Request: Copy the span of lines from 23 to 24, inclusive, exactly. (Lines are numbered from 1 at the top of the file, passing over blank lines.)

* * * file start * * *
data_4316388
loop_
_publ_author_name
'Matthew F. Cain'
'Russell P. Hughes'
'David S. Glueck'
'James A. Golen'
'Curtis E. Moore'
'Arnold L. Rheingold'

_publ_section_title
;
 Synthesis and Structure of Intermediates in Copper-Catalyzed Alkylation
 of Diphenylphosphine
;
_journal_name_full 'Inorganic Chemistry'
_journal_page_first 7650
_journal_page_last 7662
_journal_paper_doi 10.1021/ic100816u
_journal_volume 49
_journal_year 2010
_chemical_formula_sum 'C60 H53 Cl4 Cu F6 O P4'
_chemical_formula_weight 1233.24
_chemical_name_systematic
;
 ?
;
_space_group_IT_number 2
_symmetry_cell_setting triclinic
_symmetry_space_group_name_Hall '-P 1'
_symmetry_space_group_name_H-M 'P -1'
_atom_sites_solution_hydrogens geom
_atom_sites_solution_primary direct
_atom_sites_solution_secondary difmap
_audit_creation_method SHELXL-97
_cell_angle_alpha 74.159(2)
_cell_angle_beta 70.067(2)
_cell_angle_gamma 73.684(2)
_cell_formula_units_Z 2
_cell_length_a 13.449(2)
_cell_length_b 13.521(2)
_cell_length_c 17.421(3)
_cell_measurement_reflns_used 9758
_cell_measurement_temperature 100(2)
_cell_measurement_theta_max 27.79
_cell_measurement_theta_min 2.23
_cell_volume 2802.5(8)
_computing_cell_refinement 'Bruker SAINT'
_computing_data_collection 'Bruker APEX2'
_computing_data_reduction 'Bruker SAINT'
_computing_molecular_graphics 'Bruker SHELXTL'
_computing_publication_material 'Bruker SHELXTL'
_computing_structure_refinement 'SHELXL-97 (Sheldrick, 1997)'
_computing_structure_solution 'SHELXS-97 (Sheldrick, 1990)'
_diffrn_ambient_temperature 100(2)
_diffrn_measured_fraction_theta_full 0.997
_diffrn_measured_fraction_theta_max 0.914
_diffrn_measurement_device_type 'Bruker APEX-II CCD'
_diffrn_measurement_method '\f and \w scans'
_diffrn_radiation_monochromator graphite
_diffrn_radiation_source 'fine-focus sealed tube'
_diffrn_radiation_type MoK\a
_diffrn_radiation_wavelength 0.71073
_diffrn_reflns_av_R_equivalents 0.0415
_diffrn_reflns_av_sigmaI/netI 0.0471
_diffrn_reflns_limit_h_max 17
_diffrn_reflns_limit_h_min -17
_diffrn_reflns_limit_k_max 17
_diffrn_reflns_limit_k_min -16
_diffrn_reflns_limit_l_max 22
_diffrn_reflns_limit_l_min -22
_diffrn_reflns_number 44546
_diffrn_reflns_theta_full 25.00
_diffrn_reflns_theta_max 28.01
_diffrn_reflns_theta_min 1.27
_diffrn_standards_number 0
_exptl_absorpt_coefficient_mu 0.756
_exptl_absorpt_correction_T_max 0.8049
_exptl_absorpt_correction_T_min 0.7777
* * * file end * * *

_chemical_name_systematic
;